How to Jump a Starter 

October 9th, 2019 by

How to Jump a Starter 

A dead battery is one of those disruptions to your day that always seems to happen at the worst possible time. It never happens when you actually have time to get your car going. Instead, it strikes when you have just a few minutes to get to work, school, or some other important destination.

In those situations, it is important to have enough automotive knowledge to know how to jump a starter. A dark, rainy parking lot is no place to be doing research on the subject, so review these five important steps to getting your vehicle started in the fastest possible way.

Confirm that the Battery Is Dead
Some problems can appear to be a dead battery when in fact something else is wrong. A good indicator that the battery is at fault would be that you’ve discovered lights left on or identified some other reason why the battery would be drained. Another indicator is when the battery has previously given you problems, or if it is just old.

If those obvious causes can be eliminated, check the connections. Cable terminals can become loose over time. They can also develop corrosion, getting caked with a powdery material that interferes with the movement of electricity. You can disconnect them, scrape away the corrosion, and reconnect them for a quick fix in this case. Just make sure you have an appropriate wrench to tighten the cables without stripping the bolts.

Locate Another Source of Power
Once you hear that telltale clicking sound (or nothing at all), you know the battery is dead. You’ll need to borrow power from another source to get your vehicle running.

The most common option is to have another vehicle brought alongside yours. This typically works just fine, but it has its limitations. First of all, you need another vehicle! If you have discovered your dead battery when no one else is around, you have a big problem. You may also not be able to position the other vehicle close enough to your battery, such as when your car is in the garage. Finally, the “donor” car may have a small alternator and battery that aren’t capable of starting a larger vehicle.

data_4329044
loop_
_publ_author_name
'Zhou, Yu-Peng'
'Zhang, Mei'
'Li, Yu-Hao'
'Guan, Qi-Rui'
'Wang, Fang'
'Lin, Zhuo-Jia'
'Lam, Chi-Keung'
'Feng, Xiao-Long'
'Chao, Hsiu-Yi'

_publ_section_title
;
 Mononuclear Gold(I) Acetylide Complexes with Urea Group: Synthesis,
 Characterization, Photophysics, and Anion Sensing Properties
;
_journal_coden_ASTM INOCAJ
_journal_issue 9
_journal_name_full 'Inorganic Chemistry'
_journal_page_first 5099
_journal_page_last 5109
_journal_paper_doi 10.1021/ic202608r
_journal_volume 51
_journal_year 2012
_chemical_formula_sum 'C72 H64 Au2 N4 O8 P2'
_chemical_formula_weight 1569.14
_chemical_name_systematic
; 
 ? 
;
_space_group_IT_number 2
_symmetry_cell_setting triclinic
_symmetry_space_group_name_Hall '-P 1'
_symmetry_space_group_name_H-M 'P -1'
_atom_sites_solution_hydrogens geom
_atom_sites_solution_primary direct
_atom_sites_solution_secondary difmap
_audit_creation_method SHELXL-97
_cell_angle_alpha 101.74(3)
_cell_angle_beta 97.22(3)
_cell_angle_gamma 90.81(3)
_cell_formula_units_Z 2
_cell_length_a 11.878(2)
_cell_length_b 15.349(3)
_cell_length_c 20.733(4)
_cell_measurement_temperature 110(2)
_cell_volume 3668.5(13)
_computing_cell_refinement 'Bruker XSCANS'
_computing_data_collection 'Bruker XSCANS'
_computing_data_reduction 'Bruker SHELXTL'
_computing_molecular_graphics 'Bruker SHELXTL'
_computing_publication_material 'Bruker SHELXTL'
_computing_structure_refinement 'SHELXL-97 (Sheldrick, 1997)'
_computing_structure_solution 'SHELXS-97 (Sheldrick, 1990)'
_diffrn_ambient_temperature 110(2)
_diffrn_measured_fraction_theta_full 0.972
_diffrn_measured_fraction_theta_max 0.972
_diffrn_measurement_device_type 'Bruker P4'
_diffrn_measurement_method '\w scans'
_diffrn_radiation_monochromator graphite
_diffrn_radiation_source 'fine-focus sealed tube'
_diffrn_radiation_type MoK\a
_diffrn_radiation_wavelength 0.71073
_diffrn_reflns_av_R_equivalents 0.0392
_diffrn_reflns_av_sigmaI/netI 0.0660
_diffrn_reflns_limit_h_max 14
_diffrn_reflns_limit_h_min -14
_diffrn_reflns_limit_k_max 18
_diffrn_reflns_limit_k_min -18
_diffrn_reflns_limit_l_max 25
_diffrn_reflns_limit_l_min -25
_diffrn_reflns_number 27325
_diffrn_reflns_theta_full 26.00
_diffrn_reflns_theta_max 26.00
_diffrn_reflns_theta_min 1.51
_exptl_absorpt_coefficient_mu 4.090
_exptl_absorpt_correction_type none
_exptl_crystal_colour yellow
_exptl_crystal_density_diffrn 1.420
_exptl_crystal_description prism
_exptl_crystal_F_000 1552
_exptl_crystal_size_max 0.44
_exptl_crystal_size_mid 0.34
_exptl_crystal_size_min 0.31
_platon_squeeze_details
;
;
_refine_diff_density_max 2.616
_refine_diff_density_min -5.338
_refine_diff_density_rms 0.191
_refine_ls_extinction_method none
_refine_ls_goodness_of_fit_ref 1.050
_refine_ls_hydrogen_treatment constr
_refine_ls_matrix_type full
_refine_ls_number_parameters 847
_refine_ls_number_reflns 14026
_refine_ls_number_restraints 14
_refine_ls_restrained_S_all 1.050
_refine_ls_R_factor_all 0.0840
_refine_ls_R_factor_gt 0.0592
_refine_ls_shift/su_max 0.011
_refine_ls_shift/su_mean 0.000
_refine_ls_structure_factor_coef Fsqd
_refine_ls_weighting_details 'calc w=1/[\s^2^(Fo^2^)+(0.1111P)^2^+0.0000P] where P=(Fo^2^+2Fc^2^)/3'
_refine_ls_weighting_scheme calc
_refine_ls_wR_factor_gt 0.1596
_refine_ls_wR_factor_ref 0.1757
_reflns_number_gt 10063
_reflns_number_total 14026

The best way to bypass all these worries is to get a jump starter device. Look through the durable jump starters reviewed by Carsavvier and choose one that fits your budget. Then keep it charged up and in your vehicle at all times.

Make the Connections
You’re actually down to the easy steps now. Whether you’re jumping from a vehicle or your jump starter, you simply connect the red cables to the positive terminals and the black ones to the negative terminals. If you are using another car, connect to it first to reduce the chances of a spark.

If you have made good contact, you will see a response from your vehicle. Any lights that are turned on will become brighter. This may include the interior dome light, the light under the hood, or even the instrument panel. Your “door open” chime or other alarms may return to their normal sounds as well.

Wait a Few Minutes
Sometimes the car will start immediately after making these connections because the amount of current it lacked was fairly small. Your little boost from the outside source was just enough to push it quickly over the top.

When your battery is truly dead, though, some time will be required. If you have gotten no response at all when turning the key, it will take a little while to accumulate enough power to turn the motor. While you wait, leave all lights off and doors closed to avoid wasting electricity.

Start Your Car!
Now we’re down to the easy part. It’s time to turn the key. If everything has gone according to plan, your vehicle will start up and you’ll be safely on your way as soon as you get things squared away under the hood.

If you are using a jump starter, turn it off before disconnecting it. Recharge it when you get home. If you have jumped off another vehicle, remove the cables from your car first, making sure the red and black don’t touch each other. Make sure both hoods are securely closed.

As you drive away, keep an eye on your alternator gauge to make sure the battery is taking a charge, and don’t shut off the motor for at least 30 minutes, or until you are safely at home with a reliable charger. Follow up at a mechanic’s shop or an auto parts store by getting the alternator and battery tested, and correct any problems they find.

A dead battery is definitely a big inconvenience, but if you’re educated and equipped to deal with it, you’ll come through this little crisis unscathed.